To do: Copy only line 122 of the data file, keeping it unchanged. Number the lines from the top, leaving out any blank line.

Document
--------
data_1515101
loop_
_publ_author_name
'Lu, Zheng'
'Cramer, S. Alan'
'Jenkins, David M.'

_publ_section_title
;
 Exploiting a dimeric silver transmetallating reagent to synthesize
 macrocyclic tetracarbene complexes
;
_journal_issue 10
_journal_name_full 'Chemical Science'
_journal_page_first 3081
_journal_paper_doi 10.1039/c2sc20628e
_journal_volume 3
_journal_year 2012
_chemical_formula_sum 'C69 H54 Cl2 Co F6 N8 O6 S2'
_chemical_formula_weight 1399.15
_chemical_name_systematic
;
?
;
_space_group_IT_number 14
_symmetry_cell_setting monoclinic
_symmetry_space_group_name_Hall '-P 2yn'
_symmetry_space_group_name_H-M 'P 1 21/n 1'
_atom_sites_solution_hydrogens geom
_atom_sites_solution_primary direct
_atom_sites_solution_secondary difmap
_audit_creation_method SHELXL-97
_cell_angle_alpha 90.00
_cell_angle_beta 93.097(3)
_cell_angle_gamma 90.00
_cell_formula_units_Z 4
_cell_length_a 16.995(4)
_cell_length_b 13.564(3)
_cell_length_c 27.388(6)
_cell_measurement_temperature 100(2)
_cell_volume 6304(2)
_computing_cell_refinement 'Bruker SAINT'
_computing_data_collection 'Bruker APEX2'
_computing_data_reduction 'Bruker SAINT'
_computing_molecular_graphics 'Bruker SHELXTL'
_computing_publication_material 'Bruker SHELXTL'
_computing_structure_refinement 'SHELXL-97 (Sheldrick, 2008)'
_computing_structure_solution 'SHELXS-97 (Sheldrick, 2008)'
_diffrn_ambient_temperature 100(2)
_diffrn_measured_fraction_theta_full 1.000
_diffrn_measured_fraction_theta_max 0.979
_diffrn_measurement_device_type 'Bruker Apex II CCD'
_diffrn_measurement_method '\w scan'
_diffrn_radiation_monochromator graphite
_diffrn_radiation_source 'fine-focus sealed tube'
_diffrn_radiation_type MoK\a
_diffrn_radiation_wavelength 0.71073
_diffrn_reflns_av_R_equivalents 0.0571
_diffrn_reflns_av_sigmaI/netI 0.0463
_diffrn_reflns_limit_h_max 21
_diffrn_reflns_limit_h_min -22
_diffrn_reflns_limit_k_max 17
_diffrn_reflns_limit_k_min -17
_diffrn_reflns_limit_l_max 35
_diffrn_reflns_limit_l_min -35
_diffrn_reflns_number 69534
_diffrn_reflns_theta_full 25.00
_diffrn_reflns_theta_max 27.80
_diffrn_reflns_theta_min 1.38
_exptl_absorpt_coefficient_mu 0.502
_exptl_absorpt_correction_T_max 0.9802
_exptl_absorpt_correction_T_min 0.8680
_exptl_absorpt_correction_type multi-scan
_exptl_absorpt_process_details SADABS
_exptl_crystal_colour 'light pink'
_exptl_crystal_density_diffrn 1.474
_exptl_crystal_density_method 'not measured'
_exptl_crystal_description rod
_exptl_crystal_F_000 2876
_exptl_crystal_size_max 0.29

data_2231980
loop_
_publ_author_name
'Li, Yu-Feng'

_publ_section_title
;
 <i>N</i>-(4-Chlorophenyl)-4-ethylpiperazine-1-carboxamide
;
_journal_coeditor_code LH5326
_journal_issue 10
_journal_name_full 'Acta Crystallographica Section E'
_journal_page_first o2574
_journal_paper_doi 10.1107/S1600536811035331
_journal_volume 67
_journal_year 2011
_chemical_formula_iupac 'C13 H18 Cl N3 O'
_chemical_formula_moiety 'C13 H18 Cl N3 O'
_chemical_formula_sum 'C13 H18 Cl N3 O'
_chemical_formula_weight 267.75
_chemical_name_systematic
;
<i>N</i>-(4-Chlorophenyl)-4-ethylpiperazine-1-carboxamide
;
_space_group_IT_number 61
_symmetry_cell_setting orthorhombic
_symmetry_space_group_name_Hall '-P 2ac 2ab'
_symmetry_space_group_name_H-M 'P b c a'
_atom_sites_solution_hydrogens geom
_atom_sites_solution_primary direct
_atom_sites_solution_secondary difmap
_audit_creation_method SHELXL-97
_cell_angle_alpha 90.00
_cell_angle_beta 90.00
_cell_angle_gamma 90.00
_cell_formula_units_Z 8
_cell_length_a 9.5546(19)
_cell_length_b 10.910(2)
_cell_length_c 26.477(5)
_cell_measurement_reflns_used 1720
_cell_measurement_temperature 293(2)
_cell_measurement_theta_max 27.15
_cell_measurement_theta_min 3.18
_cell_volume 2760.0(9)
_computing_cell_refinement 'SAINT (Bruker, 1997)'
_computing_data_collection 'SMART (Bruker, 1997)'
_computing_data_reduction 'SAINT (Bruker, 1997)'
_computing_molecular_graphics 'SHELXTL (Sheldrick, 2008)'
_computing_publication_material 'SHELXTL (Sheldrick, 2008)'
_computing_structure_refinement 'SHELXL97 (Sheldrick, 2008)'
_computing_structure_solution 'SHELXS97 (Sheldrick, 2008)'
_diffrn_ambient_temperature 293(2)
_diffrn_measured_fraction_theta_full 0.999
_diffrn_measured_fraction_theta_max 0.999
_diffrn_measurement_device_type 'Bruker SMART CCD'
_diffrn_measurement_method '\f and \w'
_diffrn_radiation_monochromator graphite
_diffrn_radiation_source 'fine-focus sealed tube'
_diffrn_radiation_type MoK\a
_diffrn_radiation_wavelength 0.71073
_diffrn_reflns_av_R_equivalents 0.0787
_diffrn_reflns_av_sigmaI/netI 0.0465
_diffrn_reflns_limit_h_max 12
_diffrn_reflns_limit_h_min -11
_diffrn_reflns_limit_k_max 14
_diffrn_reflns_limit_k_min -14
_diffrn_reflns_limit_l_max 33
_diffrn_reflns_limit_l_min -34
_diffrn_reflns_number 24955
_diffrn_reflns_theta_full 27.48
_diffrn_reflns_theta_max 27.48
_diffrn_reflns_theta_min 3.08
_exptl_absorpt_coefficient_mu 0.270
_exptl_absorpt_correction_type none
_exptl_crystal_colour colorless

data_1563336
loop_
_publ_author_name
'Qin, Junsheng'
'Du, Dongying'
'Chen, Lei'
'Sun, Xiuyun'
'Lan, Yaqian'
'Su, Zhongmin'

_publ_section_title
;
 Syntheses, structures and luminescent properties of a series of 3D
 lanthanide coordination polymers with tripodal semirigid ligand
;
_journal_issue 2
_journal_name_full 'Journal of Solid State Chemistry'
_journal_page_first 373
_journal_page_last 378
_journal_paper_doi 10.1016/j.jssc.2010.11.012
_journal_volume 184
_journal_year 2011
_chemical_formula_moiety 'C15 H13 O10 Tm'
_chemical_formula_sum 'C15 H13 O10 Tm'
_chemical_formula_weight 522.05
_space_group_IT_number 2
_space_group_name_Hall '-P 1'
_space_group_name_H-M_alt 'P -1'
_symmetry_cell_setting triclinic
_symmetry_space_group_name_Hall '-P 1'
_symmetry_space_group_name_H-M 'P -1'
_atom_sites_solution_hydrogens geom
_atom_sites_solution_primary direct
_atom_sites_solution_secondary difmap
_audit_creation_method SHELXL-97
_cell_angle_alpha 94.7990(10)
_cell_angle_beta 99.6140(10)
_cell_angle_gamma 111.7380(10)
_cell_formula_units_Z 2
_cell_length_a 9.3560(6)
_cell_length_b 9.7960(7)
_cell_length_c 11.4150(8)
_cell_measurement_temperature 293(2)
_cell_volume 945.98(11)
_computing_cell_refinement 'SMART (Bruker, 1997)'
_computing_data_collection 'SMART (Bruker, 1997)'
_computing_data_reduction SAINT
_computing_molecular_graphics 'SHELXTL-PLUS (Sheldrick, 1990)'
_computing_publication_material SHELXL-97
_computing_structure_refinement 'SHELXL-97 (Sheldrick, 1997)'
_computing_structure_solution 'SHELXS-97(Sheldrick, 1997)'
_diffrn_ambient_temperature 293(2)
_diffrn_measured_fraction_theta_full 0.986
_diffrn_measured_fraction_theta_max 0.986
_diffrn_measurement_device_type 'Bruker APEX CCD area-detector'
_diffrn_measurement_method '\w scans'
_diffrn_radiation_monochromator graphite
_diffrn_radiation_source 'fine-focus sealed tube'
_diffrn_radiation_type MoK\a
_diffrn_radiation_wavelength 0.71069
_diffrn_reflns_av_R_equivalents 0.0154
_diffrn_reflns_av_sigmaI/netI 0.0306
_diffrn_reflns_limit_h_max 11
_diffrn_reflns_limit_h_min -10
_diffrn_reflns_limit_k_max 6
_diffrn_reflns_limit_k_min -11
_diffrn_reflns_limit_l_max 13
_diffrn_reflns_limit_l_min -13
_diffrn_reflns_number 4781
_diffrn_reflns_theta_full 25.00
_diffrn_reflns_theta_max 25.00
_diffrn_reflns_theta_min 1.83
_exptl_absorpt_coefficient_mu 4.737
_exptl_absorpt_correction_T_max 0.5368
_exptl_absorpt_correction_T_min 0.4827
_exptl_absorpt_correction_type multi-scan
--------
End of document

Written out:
_cell_volume 2760.0(9)